Why We Can’t Swat Flies

By Shlomo Maital

Jeff Goldblum in the cult movie The Fly

   After 66 blogs on COVID-19, it’s time for a break.   Let’s talk about something more pleasant – like, flies. And, how come we are not able to swat them?

   The answer to this crucial troubling question was found by Prof. Shannon Olsson and doctoral student Pavan Kumar Kaushik at the Tata Institute of Fundamental Research in Bengaluru, India, with Marian Renz at Universität Bielefeld, Germany. They have just published their results in Proceedings of the National Academy of Sciences.

 “It took five years to design a VR world for the apple fly,” Shannon confides, “because first one has to nail down how the insect views the world. There’s little point in testing its skills if we put it in a virtual movie made for humans. Not only do they have compound eyes: but they also see much faster than we do.   Movies for humans are projected at 24 frames per second. “For insects to see a movie they need 200 to 300 frames per second,” the professor explains. “Under 200 frames per second they would see the individual images flickering, just like we would at 10 frames per second.”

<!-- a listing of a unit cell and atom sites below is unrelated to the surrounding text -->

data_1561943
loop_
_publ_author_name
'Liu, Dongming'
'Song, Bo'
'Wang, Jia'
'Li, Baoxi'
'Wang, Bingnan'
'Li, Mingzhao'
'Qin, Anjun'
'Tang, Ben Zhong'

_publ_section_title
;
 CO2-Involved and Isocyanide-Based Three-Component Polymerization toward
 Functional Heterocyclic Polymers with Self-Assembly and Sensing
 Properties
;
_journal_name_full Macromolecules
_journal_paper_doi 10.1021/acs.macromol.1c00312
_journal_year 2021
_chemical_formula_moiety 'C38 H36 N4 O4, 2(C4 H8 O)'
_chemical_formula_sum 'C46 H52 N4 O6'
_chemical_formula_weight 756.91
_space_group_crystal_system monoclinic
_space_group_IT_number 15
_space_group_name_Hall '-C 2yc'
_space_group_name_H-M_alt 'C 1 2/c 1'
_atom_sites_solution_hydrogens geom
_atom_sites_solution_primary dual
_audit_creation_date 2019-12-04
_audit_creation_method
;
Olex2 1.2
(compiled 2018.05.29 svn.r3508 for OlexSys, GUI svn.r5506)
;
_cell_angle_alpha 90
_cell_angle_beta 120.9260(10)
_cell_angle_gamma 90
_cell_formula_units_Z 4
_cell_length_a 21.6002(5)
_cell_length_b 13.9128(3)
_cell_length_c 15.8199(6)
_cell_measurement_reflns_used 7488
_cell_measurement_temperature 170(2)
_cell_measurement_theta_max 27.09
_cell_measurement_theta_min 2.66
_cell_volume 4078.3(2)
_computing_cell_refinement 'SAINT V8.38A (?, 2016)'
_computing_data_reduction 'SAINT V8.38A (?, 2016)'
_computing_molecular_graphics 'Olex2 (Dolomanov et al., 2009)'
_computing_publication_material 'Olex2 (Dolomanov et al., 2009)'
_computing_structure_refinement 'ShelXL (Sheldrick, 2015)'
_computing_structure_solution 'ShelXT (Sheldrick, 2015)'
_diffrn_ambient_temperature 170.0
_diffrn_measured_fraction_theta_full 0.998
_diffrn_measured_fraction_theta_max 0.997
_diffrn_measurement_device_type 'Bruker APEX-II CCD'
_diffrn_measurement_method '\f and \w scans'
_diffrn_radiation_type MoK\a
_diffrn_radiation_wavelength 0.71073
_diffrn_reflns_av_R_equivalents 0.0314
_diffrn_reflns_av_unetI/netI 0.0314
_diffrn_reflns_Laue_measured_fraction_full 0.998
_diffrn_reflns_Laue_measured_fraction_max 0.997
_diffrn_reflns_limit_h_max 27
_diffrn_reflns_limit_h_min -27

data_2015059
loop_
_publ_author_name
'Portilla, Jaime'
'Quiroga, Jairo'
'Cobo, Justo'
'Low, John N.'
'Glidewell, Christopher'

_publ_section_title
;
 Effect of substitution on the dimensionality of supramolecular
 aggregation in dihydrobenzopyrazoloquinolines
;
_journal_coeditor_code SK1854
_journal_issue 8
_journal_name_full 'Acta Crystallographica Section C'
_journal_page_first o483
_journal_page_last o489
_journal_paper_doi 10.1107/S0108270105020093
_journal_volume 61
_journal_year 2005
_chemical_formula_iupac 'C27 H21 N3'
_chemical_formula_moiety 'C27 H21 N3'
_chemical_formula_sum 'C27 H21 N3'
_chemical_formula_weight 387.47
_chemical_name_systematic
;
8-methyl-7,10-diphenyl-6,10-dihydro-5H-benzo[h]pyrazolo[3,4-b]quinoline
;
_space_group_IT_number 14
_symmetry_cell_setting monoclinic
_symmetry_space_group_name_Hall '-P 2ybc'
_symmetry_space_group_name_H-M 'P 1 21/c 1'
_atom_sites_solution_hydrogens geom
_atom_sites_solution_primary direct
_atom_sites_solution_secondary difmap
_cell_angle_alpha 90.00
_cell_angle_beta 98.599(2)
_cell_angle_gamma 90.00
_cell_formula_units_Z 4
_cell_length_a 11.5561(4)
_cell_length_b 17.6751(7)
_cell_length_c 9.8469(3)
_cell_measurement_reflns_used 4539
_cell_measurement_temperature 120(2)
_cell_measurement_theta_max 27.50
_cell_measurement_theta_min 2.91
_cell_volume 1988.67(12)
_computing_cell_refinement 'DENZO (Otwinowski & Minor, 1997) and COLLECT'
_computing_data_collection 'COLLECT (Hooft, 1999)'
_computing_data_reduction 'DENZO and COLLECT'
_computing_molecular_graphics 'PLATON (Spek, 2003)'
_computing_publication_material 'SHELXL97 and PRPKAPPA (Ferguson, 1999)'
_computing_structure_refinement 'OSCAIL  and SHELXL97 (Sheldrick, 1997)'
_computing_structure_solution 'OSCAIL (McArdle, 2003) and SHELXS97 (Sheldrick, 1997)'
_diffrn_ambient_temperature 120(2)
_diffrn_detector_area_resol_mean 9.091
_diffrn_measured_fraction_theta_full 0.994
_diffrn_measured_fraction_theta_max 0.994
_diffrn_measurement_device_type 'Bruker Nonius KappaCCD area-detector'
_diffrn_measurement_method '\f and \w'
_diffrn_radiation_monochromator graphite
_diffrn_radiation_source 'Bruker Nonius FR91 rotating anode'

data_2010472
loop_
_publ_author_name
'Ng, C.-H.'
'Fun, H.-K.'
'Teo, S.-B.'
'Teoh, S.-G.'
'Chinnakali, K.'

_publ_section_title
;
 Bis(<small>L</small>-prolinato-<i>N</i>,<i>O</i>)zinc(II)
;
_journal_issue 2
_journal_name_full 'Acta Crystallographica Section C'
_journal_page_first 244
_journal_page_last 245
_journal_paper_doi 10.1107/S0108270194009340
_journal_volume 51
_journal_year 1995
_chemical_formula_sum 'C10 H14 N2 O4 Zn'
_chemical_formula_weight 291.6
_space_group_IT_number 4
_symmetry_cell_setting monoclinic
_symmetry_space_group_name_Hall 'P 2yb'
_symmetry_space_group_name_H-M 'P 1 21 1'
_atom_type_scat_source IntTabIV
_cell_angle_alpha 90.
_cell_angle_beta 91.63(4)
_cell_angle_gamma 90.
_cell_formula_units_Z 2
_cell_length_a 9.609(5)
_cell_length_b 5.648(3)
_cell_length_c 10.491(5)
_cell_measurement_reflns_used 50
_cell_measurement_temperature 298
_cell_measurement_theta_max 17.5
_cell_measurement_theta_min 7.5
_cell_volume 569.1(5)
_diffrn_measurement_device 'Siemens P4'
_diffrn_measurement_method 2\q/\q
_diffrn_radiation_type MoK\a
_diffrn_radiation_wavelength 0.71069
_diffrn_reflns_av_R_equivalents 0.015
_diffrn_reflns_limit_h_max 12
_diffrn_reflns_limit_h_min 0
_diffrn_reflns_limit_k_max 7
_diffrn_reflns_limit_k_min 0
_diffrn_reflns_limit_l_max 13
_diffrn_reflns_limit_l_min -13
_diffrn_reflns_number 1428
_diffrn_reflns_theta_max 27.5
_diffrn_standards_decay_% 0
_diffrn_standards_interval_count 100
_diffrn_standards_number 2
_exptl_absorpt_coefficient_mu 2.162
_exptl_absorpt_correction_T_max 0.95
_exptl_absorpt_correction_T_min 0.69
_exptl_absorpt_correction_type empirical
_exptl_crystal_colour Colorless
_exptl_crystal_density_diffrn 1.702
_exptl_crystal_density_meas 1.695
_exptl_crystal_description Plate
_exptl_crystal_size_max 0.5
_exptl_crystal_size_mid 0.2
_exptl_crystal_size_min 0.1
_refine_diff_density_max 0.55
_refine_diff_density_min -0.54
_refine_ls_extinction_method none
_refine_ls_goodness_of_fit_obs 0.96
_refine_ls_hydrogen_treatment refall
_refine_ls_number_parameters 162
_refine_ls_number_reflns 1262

So basically, the researchers found a way to tether an apple fly, embed it in a virtual reality world (a film), and then they showed the film at 200-300 frames per second, ten times faster than films made for humans.  And observed the fly’s reactions.

     OK, so why do flies evade swatting?   “They see you coming a lot faster than you see them,” the researcher sums up.   What seems to be rapid motion for us is rather slow motion for flies.

     By the way, the tethering does not harm the flies. They are treated humanely.

     So the next time you try to swat a fly, keep this in mind. Evolution has equipped them with remarkable vision. Far faster than ours. It’s no contest. The fly will beat you, nine times out of nine.